Here are three key trends that we think are essential.
Authenticity and personalisation
This is essential. We do not talk of anonymous target groups any more. People want to have the feeling (!) that communication is made especially for them. Their wants and needs should be addressed. To be authentic is essential. The task is not to hire people by fancy communication and to loose them by reality. The starting point of building an authentic employer brand is to take the trouble to listen to what your existing employees have to say about your company.
Real people/ real stories
It's all about giving the people a feeling of how the company works and how it feels like. Authentic people and real stories help to bring the company closer to the people. Brochures and carefully crafted messages no longer work. People base their opinion on the way your organisation comes across on social media and in real life.
That is one of the major tasks of employer branding: to see it as an integral task of the company. It's about the ability to stay innovative and competitive. This is far beyond recruiting and thus a topic for management. Top management, HR and marketing have to come together. In fact, it can be considered a responsibility of everyone involved with organisations: employees, clients, suppliers and family and friends.
We are the engine...
...you are the heart
Have you ever heard of MDC Power?
Probably not. But you may well know their products: They are Daimler’s own manufacturer for Mercedes-Benz car engines: C-Class, B-Class, AMG…
Established in 2003, they never really had the need to communicate their brand. All their customers come from within their own Daimler Corporation, after all. So why invest in communication? They grew consistently over the years, produced more than 4 million engines by 2015 and committed themselves to start two completely new production lines in the next 8 – 10 months.
But then they realised they couldn't easily find the new workforce so urgently needed in addition to their already 1.000 people, no matter how good the perspectives and the conditions were. And in a rural area with well-known competitors not only from the automotive industry and an own brand awareness of virtually zero, this turned out to be a real challenge. Because one thing is for certain: when you build Mercedes-Benz engines, you never compromise on the quality of your staff. You want only the best candidates, whatever the position is.
So the task was clear: create awareness for the brand with potential candidates, lead them to MDC Power’s doorstep by a fully integrated communication campaign, and make the company the most attractive choice for both old and new staff.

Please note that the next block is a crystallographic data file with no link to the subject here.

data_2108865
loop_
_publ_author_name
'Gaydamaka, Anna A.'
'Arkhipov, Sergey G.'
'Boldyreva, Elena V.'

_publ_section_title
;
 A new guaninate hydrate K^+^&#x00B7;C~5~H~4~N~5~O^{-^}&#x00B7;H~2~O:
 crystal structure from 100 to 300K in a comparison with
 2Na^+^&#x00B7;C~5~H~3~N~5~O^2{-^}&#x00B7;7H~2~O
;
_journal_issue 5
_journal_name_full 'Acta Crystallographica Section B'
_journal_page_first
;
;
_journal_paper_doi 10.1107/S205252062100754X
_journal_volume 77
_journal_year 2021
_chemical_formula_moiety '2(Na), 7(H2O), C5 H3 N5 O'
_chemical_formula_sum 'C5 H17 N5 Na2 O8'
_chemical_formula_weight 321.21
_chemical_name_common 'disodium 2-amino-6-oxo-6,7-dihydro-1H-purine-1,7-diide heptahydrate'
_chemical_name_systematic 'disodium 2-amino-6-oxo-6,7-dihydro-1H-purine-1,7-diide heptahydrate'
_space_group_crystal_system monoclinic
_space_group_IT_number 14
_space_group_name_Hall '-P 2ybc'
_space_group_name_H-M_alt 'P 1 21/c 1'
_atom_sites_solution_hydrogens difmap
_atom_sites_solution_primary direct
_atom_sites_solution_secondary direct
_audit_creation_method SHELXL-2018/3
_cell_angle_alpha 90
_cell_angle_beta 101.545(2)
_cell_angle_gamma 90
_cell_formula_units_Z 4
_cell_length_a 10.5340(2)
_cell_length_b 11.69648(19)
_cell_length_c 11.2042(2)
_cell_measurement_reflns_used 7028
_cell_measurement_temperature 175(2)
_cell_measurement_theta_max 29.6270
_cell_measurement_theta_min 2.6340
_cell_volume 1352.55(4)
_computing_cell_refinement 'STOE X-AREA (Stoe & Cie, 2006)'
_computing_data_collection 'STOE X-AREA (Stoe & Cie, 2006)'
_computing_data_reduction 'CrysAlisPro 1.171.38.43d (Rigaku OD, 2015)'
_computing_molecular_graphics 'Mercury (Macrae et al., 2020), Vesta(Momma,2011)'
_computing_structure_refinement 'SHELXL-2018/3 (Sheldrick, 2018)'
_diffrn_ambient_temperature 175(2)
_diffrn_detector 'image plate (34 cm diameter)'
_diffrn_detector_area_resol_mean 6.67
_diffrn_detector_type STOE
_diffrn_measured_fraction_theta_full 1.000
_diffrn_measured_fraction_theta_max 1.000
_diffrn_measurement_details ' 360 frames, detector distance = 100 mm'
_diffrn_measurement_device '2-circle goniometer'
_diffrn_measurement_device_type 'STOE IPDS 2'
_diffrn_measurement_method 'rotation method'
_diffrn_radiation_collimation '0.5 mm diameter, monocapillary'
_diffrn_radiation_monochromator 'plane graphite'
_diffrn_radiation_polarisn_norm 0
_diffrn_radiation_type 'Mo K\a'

What initially began with the request for a recruitment campaign quickly turned into a full-blown employer branding process. Employee interviews across all hierarchy levels, brand workshops and persona definitions pinpointed strengths and potentials and eventually the core of the brand as employer: not just a first-class engine factory, but a driver for the future of the whole region and the people who live and work there. A confident yet credible positioning. And the basis for a powerful communication idea.
MDC Power builds the best engines for the most desirable cars. So their engines are the hearts of these premium drives. And what is at the heart of MDC Power? It is the people who work there, creating these excellent engines. This combination of power and emotion was dramatised with a striking key visual: a (beating) heart constructed from original parts of their engines. The campaign line captures the essence of this idea: We are the engine. You are the heart.
The roll out
The new campaign was launched on the inauguration day of the first new production line, for which 250 new employees were needed. In parallel, a full-blown campaign started across the main channels in Southern Thuringia with cinema spots, billboards, print ads, online banners, a facebook campaign and other activities all leading to the new website.
Watch the cinema Advert:
Let the figures speak for themselves: only five months after the campaign start, the website had 63.000 visits by 41.000 visitors (to compare: the whole county has less than 90.000 inhabitants). The average time on site was over 4 minutes, with more than 4 site visits per visitor and more than 8500 clicks on „apply now“.